if len(batch) > 0:
        response = cohere_client.embed(texts=batch, model=model)
        batch = []

    df["vector"] = [item for sublist in vectors for item in sublist]

    df.to_csv(DATA / "news_sample_with_vectors.csv", index=False)

if __name__ == "__main__":

This code reads the news articles dataset, splits it into batches, and generates embeddings for each individual article. It works as follows:

  • Lines 1 to 5 import the required Python libraries and the configuration settings from
  • Lines 9 to 28 read the news articles sample, start the Cohere client, split the dataset into batches of 96 documents (as this is the maximum accepted by Cohere), and uses the client to get embeddings for each document.
  • Lines 30 to 32 create a new column in the DataFrame to store the vectors and save the new dataset into your filesystem.

You can run this script by opening a terminal in src and running:


Next, you'll create an index to store the embeddings.

Index the Vectors and Metadata

After you've created embeddings of each article, you'll store them, and their metadata (title, content, description), in an index in your OpenSearch cluster.

You can use src/ for that:

import pandas as pd
from opensearchpy import OpenSearch, NotFoundError

from tqdm import tqdm

def main():
    client = OpenSearch(
        hosts=[{"host": "localhost", "port": 9200}],
        http_auth=("admin", "admin"),

    df = pd.read_csv(NEWS_WITH_VECTORS_DATASET)

    body = {
        "settings": {
            "index": {"knn": True},
        "mappings": {
            "properties": {
                "id": {"type": "integer"},
                "title": {"type": "keyword"},
                "content": {"type": "keyword"},
                "description": {"type": "keyword"},
                "embedding": {"type": "knn_vector", "dimension": 1024},

    except NotFoundError:
    client.indices.create(INDEX_NAME, body=body)

    for i, row in tqdm(df.iterrows(), total=len(df)):
        embedding = [
            float(x) for x in row["vector"].replace("[", "").replace("]", "").split(",")
                "source_id": i,
                "title": row["title"],
                "content": row["content"],
                "description": row["description"],
                "embedding": embedding,

    print("Done",, format="json"))

if __name__ == "__main__":

This code will create a new index in your OpenSearch cluster, and store the vectors and metadata in it. Here's how it works:

  • Lines 1 to 5 import the required Python libraries and the predefined configuration settings from
  • Lines 9 to 16 start the OpenSearch client.
  • Lines 20 to 33 define the settings and mappings of the index you'll create. You set "knn": True so that OpenSearch knows that you'll be using the k-NN plugin to store and retrieve vectors. Very importantly, you also need to define the size of the vector in the mappings, based on the model you use. Cohere's small embeddings generate vectors of 1024 dimensions.
  • Lines 35 to 54 create the index (and delete any previous ones), and add each document one by one. You index the id, title, description, and embedding for each document.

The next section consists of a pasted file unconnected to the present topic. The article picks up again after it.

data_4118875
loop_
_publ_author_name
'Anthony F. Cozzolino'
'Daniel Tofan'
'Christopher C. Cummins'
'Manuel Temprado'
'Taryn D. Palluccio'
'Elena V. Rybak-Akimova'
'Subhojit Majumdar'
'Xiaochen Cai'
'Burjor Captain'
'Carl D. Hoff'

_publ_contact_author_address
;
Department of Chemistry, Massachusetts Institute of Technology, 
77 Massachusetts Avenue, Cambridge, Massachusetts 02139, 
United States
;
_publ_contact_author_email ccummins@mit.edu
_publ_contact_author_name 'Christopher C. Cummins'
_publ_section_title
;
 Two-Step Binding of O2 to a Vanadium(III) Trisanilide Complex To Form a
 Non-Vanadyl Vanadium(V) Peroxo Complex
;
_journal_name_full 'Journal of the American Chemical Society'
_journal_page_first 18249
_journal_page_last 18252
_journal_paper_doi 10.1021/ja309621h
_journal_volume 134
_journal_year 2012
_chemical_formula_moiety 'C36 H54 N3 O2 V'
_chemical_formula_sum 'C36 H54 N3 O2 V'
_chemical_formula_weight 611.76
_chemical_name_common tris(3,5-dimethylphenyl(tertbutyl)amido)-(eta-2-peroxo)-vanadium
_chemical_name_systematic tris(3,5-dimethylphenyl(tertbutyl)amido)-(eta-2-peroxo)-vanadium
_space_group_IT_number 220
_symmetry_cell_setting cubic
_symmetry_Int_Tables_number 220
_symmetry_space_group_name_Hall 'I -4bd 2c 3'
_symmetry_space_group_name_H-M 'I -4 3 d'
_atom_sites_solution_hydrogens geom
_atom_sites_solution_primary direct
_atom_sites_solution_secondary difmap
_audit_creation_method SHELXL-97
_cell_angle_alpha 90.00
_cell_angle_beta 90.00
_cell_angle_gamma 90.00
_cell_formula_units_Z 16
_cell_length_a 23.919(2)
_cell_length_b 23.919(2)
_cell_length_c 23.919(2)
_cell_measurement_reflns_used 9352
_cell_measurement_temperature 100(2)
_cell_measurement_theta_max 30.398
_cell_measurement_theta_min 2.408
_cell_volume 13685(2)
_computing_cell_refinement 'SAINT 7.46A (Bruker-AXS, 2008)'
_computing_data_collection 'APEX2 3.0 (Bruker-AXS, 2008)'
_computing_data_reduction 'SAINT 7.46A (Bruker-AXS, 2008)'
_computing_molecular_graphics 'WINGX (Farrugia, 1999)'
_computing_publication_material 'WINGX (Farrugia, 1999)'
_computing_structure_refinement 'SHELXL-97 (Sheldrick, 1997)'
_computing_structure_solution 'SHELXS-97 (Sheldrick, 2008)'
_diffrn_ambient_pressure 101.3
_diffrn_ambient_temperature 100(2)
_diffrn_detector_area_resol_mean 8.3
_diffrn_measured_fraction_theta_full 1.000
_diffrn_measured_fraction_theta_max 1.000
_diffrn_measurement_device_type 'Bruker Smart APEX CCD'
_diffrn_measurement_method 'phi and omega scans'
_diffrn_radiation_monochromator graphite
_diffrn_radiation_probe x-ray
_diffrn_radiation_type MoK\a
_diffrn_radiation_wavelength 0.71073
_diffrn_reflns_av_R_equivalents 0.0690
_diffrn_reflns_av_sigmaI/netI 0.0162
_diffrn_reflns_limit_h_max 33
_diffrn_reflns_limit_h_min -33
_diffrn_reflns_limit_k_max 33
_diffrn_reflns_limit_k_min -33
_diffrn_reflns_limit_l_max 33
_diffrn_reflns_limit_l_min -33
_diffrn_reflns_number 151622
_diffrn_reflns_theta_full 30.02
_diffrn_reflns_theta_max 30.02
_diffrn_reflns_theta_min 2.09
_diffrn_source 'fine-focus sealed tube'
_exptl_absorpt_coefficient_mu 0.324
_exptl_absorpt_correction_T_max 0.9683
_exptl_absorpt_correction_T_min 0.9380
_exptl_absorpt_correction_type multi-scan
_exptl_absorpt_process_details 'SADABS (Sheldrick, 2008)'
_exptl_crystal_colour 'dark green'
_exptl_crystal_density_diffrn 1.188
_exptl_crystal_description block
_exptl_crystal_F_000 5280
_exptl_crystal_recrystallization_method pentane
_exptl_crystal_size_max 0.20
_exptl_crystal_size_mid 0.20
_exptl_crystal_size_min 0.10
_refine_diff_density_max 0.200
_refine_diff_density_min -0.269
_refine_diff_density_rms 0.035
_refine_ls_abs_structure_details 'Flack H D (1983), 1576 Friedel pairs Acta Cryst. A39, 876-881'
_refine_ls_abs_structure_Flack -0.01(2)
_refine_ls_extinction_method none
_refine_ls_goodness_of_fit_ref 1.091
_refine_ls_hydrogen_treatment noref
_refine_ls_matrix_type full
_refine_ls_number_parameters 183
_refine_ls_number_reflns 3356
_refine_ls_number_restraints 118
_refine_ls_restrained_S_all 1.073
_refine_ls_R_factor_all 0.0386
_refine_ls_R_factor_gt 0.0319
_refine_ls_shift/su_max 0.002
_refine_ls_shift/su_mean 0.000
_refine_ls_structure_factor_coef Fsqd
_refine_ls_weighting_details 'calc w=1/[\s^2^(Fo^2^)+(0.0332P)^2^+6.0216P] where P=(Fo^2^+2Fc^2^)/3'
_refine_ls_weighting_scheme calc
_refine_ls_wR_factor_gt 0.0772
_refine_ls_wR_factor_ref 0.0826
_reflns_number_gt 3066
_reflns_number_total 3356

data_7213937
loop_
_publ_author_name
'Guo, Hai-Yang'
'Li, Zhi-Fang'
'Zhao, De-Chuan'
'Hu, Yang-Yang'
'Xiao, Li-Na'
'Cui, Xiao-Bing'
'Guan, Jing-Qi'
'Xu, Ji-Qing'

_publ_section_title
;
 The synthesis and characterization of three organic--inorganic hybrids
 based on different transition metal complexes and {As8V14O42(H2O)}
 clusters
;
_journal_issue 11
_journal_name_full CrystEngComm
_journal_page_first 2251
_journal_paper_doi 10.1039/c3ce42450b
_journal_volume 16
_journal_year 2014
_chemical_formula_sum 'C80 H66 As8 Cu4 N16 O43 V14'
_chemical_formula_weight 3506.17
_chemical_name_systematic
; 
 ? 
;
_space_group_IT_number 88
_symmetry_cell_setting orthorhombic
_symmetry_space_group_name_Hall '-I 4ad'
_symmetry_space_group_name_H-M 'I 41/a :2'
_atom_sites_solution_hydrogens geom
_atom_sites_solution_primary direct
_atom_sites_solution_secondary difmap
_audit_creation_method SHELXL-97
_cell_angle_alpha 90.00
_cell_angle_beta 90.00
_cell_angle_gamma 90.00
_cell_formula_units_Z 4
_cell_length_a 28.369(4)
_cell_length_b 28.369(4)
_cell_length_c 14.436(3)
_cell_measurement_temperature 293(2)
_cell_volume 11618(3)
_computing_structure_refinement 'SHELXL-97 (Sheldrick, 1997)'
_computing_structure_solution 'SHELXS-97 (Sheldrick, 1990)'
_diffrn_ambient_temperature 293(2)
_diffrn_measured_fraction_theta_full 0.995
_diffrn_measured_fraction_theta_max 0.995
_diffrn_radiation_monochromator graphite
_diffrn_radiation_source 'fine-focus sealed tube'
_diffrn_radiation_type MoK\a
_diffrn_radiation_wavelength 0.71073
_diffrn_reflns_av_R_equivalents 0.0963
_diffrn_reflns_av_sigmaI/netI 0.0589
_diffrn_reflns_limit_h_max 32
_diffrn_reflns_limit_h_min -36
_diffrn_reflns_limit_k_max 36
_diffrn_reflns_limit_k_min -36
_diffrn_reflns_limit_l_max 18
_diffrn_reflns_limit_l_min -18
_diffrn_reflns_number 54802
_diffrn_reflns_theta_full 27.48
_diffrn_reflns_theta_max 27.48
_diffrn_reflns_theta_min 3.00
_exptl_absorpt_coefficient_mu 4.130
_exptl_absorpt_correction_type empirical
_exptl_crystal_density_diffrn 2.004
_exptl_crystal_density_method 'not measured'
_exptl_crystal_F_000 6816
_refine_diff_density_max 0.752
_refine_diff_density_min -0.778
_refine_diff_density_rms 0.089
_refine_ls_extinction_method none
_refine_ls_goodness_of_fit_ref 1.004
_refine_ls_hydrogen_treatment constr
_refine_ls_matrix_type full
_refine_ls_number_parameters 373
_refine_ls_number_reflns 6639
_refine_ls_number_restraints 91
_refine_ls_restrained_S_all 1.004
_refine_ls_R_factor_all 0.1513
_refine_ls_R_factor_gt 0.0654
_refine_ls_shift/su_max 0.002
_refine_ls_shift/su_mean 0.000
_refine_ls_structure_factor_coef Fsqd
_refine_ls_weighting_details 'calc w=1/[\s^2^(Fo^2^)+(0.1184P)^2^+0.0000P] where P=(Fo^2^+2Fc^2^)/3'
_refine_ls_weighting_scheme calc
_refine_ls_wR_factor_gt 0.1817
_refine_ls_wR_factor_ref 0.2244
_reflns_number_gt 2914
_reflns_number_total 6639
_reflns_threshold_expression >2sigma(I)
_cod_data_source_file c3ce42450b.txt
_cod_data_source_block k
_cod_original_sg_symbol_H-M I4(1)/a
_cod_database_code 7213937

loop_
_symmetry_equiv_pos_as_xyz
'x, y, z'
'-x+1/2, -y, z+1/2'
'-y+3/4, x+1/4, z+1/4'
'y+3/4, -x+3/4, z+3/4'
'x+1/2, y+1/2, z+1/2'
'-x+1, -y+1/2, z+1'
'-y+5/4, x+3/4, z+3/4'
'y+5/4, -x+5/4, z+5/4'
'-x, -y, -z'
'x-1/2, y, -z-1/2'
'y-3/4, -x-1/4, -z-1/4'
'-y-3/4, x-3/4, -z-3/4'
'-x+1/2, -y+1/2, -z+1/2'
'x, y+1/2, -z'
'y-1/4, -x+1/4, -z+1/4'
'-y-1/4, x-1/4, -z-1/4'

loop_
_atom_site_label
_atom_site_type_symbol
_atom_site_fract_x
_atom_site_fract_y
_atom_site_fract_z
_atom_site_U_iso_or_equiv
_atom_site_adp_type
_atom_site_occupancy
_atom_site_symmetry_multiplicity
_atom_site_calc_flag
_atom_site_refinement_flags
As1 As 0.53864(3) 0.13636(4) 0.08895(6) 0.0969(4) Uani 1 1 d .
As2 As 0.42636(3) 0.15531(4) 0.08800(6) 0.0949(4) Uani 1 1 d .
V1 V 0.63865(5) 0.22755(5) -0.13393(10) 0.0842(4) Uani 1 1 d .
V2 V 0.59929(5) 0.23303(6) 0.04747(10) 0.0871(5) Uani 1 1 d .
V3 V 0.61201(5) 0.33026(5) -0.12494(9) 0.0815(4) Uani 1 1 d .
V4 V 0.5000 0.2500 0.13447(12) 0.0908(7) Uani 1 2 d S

You can run this script by opening a terminal in src and running:


So far, you've created embeddings for each document and indexed them in your OpenSearch cluster. Next, you'll run a search client to interact with them.

Create a Search Client

Finally, you'll create a search client so that users can search the articles you indexed using FastAPI. It'll let users provide a search term, and give them back the 10 most similar documents based on that term.

The code is available in src/

import cohere
from fastapi import FastAPI

from config import COHERE_API_KEY, INDEX_NAME

from opensearchpy import OpenSearch

app = FastAPI()

opensearch_client = OpenSearch(
    hosts=[{"host": "localhost", "port": 9200}],
    http_auth=("admin", "admin"),

cohere_client = cohere.Client(COHERE_API_KEY)

def index():
    return {"message": "Make a post request to /search to search through news articles"}"/search")
def search(query: str):
    query_embedding = cohere_client.embed(texts=[query], model="small").embeddings[0]

    similar_news =
            "query": {"knn": {"embedding": {"vector": query_embedding, "k": 10}}},
    response = [
            "title": r["_source"]["title"],
            "description": r["_source"]["description"],
            "content": r["_source"]["content"],
        for r in similar_news["hits"]["hits"]

    return {
        "response": response,

This code lets users search through the index. It works as follows:

  • Lines 1 to 6 import the required Python libraries, and the configuration defined in
  • Lines 9 to 20 initialize the FastAPI app, and the OpenSearch and Cohere clients.
  • Lines 23 to 25 define an endpoint that provides the user with a message explaining how to use the app if they make a GET request to "/".
  • Lines 28 to 49 define a /search endpoint that accepts a query string parameter. It uses Cohere to generate an embedding from a query and then searches the OpenSearch index for the ten most similar documents. Finally, it formats the results as a user response.

To run the app, you can use uvicorn app:app --reload. You can test the app by opening your browser, navigating to localhost:8000/docs, and clicking on POST /search:

For instance, if you search for "Nicolas Maduro," the current president of Venezuela who is widely regarded as a dictator. You'll get results for articles about authoritarian governments or power abuses:

That's it! If you want to know how to deploy this app, check out a previous article I wrote.


Congrats! You've built your own semantic search service. In this tutorial, you've learned:

  • What is semantic search, and how it is different from keyword-based search.
  • What are the main components of a semantic search service.
  • How to use Cohere to vectorize text data.
  • How to use OpenSearch to store embeddings.

Hope you found this tutorial useful. Let me know if you have any questions!

All the code for this tutorial is available on GitHub.